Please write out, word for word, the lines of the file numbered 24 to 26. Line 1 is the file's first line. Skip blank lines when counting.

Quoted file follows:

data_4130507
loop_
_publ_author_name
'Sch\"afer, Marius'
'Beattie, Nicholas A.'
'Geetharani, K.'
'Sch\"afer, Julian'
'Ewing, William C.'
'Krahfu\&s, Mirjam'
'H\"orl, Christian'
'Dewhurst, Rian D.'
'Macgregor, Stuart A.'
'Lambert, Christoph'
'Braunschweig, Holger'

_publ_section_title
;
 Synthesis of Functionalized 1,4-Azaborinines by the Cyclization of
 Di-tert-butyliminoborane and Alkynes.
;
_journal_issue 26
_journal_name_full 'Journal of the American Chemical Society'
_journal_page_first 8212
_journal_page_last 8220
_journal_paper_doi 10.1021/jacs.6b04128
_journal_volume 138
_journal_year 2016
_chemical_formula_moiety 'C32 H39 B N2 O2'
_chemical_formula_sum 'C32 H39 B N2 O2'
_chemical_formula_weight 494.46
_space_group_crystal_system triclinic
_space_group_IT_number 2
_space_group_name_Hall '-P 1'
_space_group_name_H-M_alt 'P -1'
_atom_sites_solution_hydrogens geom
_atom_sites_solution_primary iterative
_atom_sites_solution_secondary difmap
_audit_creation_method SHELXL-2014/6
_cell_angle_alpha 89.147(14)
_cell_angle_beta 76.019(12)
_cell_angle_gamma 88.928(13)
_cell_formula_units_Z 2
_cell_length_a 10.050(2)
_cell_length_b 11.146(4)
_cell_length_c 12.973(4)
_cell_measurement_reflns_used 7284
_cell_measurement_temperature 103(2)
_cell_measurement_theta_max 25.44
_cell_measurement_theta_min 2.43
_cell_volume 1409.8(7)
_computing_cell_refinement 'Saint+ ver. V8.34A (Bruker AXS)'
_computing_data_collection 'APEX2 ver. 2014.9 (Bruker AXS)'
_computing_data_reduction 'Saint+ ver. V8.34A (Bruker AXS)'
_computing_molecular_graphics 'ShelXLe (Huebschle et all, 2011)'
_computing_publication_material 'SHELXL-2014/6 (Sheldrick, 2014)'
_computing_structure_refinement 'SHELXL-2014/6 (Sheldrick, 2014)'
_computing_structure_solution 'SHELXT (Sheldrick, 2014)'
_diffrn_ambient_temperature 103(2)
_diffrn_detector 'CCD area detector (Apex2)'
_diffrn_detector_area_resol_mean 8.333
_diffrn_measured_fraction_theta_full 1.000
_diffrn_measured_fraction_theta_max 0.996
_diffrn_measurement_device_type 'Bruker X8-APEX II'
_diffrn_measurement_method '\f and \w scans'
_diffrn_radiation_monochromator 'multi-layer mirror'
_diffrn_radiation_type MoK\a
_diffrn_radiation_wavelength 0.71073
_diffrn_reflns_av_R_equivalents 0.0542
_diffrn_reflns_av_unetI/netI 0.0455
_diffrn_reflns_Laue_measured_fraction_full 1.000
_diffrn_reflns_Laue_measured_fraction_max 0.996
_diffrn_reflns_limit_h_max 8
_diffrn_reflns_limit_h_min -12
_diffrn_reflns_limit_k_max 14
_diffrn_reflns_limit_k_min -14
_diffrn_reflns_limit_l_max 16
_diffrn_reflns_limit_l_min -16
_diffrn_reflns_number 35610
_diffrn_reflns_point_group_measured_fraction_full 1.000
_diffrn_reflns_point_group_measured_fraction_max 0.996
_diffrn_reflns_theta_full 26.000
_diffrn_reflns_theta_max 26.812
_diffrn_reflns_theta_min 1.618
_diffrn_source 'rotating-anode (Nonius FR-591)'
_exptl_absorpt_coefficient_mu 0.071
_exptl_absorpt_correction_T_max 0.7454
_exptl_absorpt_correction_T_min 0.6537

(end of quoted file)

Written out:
_journal_paper_doi 10.1021/jacs.6b04128
_journal_volume 138
_journal_year 2016